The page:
The article notes, “Three different forms of the particle are now known to exist: the electron neutrino, the muon neutrino and the tau neutrino and until relatively recently it was thought that none of them had any mass at all. They were the ultimate in ephemeral ghostliness, a bizarre situation that was celebrated by John Updike in his poem, ‘Cosmic Gall.'”

Neutrinos, they are very small.
They have no charge and have no mass
And do not interact at all.
The earth is just a silly ball
To them, through which they simply pass,
Like dustmaids down a drafty hall

A blogger on The Nature of Things posted an entry titled “Houston, we have a World Series champion! in celebration of the team’s (and city’s) first World Series championship.

“Baseball is a game that will break your heart two times out of three,” Dorothy Borders writes. “But, oh, that third time is worth waiting for.

“John Updike knew and loved the game and explained it best of all. Let’s give him the last word and then, let the off-season begin!”

Baseball

by John Updike
It looks easy from a distance,
easy and lazy, even,
until you stand up to the plate
and see the fastball sailing inside,
an inch from your chin,
or circle in the outfield
straining to get a bead
on a small black dot
a city block or more high,
a dark star that could fall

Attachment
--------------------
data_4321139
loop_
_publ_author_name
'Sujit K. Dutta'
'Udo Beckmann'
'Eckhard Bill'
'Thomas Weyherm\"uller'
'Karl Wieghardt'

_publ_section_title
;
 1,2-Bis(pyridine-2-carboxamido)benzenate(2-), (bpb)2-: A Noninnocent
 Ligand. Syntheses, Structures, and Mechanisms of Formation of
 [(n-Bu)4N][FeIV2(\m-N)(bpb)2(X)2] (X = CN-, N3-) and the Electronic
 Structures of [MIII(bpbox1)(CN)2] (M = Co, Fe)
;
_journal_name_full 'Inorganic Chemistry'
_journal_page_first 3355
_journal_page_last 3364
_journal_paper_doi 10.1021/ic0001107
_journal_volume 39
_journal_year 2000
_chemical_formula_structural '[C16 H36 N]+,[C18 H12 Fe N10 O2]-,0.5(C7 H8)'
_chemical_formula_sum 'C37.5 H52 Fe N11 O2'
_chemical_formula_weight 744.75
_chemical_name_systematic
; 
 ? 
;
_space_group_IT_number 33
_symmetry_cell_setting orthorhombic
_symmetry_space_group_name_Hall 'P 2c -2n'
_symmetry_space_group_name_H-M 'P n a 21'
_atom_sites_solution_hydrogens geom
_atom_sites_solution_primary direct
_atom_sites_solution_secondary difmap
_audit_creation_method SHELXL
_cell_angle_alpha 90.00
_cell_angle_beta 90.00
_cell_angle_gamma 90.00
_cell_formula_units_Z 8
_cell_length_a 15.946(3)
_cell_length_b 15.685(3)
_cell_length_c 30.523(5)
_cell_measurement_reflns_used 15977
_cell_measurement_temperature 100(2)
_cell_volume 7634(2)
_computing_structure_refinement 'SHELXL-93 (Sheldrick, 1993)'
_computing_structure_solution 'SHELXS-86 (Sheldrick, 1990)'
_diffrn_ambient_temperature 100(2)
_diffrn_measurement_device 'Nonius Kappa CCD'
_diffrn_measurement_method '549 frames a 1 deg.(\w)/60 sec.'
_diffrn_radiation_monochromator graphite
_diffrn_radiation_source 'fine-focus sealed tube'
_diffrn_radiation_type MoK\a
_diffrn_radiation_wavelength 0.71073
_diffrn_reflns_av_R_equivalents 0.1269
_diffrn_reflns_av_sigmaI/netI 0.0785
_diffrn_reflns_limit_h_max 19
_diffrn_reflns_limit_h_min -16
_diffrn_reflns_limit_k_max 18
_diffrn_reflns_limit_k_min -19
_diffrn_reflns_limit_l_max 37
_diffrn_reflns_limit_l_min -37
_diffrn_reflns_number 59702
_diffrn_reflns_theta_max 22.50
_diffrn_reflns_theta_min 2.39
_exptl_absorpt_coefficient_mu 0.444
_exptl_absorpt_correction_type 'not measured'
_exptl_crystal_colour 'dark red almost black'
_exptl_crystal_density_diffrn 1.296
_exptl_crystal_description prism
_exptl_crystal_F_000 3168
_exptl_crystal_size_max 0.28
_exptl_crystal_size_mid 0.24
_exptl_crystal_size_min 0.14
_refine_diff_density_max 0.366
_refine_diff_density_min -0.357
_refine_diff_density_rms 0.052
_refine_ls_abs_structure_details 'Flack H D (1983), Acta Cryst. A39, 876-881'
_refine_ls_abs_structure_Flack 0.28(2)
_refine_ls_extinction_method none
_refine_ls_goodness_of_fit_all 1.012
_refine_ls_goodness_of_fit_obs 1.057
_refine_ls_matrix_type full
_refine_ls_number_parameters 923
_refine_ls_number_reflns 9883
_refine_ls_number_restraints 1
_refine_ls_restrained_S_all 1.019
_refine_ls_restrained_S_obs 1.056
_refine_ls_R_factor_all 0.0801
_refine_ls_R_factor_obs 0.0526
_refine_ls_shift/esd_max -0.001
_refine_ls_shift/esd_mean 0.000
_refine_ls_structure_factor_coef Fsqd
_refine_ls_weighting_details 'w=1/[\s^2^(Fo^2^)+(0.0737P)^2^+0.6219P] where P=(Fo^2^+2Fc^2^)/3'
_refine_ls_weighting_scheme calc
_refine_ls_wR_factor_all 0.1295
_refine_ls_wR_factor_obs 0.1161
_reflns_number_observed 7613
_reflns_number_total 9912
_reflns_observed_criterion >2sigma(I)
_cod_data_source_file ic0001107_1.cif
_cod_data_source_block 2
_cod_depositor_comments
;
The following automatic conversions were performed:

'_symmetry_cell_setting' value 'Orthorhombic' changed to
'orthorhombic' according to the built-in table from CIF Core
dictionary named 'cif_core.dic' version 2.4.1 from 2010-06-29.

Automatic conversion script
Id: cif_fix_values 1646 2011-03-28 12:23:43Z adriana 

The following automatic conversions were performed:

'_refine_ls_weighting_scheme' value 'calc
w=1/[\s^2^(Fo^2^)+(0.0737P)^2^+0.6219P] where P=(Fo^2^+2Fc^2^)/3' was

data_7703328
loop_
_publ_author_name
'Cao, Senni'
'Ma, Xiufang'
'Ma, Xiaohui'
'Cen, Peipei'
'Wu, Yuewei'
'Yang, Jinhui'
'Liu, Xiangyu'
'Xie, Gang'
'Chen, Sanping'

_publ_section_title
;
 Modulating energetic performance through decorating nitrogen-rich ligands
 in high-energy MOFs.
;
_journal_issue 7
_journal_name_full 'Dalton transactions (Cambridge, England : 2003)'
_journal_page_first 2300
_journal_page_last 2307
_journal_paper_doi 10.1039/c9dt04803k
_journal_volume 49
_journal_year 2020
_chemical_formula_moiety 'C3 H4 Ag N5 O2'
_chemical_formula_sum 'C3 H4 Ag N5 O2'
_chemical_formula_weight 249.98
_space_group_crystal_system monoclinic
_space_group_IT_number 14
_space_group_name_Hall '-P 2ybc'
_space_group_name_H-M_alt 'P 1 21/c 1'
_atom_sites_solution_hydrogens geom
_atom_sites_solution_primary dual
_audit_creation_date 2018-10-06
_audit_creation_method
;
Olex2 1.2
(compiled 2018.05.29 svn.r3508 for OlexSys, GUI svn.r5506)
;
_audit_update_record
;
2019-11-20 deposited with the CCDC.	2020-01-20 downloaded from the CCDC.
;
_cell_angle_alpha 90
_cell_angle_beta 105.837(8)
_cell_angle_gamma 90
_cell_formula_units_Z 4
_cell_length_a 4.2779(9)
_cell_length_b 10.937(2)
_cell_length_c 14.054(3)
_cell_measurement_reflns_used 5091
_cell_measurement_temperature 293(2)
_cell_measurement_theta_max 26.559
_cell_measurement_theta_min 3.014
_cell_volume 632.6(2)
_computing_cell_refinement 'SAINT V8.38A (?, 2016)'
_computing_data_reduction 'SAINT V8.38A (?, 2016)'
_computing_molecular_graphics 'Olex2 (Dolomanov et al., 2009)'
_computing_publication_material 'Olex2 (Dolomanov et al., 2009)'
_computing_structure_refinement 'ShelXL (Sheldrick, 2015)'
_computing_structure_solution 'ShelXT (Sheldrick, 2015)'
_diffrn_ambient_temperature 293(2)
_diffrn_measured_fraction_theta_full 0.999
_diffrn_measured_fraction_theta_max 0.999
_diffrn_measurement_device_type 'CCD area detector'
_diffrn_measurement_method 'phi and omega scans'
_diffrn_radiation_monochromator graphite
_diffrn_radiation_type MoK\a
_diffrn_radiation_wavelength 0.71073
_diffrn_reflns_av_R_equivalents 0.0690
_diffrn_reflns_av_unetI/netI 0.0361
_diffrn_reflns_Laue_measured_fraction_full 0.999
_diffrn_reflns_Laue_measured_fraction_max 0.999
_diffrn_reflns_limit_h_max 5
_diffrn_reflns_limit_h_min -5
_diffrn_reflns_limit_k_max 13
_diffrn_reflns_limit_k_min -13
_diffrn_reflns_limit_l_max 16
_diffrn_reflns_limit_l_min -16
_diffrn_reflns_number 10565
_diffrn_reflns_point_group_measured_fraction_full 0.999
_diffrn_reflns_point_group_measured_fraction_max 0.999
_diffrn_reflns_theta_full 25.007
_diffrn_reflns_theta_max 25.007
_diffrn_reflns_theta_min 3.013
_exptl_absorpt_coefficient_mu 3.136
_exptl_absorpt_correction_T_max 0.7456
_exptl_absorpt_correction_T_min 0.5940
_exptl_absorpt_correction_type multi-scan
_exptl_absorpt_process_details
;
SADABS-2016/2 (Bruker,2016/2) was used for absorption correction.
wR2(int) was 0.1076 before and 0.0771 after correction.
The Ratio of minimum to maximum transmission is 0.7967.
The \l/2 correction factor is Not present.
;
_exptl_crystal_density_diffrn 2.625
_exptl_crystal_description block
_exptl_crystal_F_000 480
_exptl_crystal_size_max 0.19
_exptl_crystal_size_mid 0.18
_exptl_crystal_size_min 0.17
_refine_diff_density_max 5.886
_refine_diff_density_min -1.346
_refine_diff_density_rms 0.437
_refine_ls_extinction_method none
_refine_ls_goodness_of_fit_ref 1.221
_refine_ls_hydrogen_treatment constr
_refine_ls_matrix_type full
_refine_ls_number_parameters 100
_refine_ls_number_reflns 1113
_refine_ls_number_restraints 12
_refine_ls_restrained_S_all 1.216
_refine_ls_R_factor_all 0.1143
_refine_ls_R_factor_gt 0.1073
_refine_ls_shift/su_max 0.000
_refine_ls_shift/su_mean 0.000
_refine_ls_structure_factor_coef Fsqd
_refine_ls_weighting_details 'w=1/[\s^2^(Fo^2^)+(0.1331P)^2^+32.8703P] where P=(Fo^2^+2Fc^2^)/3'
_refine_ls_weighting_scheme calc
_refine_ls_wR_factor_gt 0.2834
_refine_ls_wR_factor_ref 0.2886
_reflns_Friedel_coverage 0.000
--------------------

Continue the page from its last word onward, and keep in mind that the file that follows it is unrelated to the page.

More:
on your head like a leaden meteor.

The grass, the dirt, the deadly hops
between your feet and overeager glove:
football can be learned,
and basketball finessed, but
there is no hiding from baseball
the fact that some are chosen
and some are not—those whose mitts
feel too left-handed,
who are scared at third base
of the pulled line drive,
and at first base are scared
of the shortstop’s wild throw
that stretches you out like a gutted deer.

There is nowhere to hide when the ball’s
spotlight swivels your way,
and the chatter around you falls still,
and the mothers on the sidelines,
your own among them, hold their breaths,
and you whiff on a terrible pitch
or in the infield achieve
something with the ball so
ridiculous you blush for years.
It’s easy to do. Baseball was
invented in America, where beneath
the good cheer and sly jazz the chance
of failure is everybody’s right,
beginning with baseball.

Writers write. And the great ones were often great at correspondence. Like Ernest Hemingway, John Updike wrote for popular publications of his day, and like Hemingway he was a proliferate letter-writer. How MUCH of a letter-writer is now coming to light, as people have begun to respond to scholar James Schiff‘s call for Updike letters.

As Schiff told The Guardian, “While it is hardly surprising that he carried on a correspondence with editors, translators, publicists, critics, journalists and fellow writers, what is remarkable is how often and generously he responded to letters from readers, fans and complete strangers.”

Schiff said Updike even responded to “a stranger who asked him to write a note of encouragement to his nine-year-old son who suffered from psoriasis,” a condition Updike shared and wrote about in his essay “At War with My Skin.” Schiff speculates that Updike’s experience as a teenager requesting samples of work from his favorite cartoonists might help to explain his own “pay it forward” attitude toward correspondence.

“Though some of his letters and postcards are perfunctory and mundane, the large majority reveal his attempt to say something witty, funny, or clever,” The Guardian article notes.

Schiff is still gathering letters for a volume of collected letters to be published in 2021. If you have any, send a scan or photocopy to updikeletters@gmail.com.